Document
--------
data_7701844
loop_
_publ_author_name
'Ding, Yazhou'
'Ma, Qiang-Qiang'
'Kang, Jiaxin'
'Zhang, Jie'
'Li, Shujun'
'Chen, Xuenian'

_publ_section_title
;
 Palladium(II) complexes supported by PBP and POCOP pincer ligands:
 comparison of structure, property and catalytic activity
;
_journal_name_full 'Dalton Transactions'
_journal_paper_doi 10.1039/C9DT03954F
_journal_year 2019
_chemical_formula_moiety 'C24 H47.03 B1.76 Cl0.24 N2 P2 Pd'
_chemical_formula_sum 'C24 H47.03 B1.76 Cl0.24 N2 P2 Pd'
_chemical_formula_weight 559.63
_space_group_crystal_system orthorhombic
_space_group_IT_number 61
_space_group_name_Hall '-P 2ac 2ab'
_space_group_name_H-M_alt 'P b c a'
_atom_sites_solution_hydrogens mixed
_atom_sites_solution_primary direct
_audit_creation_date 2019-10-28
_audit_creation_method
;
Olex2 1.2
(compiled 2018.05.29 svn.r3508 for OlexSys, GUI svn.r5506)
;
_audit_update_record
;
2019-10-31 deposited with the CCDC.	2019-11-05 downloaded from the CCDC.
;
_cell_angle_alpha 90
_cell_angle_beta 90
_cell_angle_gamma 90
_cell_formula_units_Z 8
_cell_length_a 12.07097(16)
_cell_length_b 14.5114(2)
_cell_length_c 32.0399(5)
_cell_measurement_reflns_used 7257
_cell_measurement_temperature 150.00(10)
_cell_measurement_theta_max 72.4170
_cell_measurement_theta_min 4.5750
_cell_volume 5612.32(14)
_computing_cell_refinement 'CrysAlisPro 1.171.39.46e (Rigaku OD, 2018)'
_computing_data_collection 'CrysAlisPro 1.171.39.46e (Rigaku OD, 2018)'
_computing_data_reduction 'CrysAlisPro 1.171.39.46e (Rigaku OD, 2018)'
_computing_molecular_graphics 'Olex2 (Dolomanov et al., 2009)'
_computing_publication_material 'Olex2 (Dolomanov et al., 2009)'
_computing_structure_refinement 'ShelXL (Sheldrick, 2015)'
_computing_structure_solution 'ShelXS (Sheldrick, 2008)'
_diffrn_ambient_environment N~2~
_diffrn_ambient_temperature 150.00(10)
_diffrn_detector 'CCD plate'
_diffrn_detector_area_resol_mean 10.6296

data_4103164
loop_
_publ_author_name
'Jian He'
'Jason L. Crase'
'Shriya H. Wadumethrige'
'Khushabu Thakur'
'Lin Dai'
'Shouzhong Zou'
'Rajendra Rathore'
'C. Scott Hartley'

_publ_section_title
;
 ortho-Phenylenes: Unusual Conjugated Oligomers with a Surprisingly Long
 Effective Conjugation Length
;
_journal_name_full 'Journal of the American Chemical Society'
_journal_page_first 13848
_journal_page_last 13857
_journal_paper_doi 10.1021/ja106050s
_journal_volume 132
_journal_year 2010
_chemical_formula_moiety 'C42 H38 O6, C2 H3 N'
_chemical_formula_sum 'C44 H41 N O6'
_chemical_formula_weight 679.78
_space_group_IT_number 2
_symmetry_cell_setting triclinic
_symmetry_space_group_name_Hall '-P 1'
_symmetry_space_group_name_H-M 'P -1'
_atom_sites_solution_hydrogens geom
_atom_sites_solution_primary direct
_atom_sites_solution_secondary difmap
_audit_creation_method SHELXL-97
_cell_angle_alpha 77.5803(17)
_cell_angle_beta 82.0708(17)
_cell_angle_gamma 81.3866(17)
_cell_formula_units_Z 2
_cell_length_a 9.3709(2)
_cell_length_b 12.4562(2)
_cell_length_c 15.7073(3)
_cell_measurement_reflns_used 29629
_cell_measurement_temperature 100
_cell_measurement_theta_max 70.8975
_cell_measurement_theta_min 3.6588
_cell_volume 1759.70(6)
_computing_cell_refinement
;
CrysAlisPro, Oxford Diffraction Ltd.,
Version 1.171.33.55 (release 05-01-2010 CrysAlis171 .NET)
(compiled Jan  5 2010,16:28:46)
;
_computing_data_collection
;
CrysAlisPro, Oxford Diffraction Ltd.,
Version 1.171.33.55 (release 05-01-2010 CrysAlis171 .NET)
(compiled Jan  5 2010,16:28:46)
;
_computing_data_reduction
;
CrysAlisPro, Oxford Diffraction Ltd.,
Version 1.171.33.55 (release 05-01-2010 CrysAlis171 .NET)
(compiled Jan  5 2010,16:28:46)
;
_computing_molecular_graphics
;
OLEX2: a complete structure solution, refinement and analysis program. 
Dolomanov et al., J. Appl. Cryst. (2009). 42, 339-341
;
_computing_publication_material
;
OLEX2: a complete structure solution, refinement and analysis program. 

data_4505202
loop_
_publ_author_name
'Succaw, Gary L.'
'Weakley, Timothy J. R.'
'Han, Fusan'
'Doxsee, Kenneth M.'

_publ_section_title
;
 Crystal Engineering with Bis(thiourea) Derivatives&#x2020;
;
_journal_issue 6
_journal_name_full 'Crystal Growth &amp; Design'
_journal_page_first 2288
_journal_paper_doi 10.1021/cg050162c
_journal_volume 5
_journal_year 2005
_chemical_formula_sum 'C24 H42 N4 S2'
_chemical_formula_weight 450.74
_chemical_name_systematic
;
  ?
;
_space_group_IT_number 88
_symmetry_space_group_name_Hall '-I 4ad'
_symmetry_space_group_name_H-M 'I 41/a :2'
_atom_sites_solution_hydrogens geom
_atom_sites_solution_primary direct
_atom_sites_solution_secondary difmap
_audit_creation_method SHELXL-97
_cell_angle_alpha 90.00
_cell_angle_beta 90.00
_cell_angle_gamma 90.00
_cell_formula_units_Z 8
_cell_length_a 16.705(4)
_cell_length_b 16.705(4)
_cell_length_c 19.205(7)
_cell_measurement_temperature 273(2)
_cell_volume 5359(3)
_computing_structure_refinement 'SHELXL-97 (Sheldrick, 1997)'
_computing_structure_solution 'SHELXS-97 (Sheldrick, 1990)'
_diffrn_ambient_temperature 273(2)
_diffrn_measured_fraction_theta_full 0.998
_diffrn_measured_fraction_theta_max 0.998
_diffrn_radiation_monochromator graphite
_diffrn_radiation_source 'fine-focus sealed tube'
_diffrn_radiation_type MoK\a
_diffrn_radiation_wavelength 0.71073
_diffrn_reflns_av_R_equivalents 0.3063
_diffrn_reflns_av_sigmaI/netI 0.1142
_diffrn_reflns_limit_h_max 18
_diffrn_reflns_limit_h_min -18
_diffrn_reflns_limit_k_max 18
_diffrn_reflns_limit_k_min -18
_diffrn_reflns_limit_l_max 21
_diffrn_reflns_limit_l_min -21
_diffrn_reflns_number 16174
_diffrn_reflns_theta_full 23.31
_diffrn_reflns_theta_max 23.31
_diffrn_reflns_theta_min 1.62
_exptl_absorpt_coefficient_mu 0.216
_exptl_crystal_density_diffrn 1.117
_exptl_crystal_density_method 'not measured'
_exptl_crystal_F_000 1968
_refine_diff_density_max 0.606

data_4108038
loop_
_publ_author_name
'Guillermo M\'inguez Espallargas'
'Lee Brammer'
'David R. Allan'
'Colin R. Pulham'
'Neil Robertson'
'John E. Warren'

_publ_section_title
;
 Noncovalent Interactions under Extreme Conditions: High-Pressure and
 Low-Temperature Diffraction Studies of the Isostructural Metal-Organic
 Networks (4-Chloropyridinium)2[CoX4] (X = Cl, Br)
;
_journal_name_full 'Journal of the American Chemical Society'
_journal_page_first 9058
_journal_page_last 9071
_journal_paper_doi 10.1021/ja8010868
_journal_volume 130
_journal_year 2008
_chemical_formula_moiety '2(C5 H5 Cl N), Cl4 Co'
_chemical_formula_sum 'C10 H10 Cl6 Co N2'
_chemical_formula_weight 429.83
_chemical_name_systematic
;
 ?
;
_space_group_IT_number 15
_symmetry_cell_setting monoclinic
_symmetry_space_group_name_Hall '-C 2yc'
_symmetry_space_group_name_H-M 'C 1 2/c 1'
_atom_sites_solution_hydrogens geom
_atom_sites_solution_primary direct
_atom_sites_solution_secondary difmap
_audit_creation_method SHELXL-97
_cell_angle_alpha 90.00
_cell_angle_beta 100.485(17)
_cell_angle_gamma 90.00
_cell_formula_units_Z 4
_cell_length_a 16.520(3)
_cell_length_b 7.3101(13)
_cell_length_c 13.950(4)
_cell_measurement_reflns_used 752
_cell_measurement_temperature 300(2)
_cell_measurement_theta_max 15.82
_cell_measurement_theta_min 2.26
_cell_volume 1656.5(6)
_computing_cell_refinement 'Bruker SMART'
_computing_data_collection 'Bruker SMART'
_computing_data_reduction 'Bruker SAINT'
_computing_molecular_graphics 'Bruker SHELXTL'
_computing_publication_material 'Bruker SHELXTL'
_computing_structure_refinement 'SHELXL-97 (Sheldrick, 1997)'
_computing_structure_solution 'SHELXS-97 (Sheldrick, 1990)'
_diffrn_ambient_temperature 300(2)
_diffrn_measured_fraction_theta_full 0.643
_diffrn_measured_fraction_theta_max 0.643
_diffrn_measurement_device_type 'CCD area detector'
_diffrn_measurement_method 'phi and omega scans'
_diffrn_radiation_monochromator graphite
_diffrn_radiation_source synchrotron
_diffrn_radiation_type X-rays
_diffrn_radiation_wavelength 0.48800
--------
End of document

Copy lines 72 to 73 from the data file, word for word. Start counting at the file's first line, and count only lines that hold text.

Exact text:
;
 ortho-Phenylenes: Unusual Conjugated Oligomers with a Surprisingly Long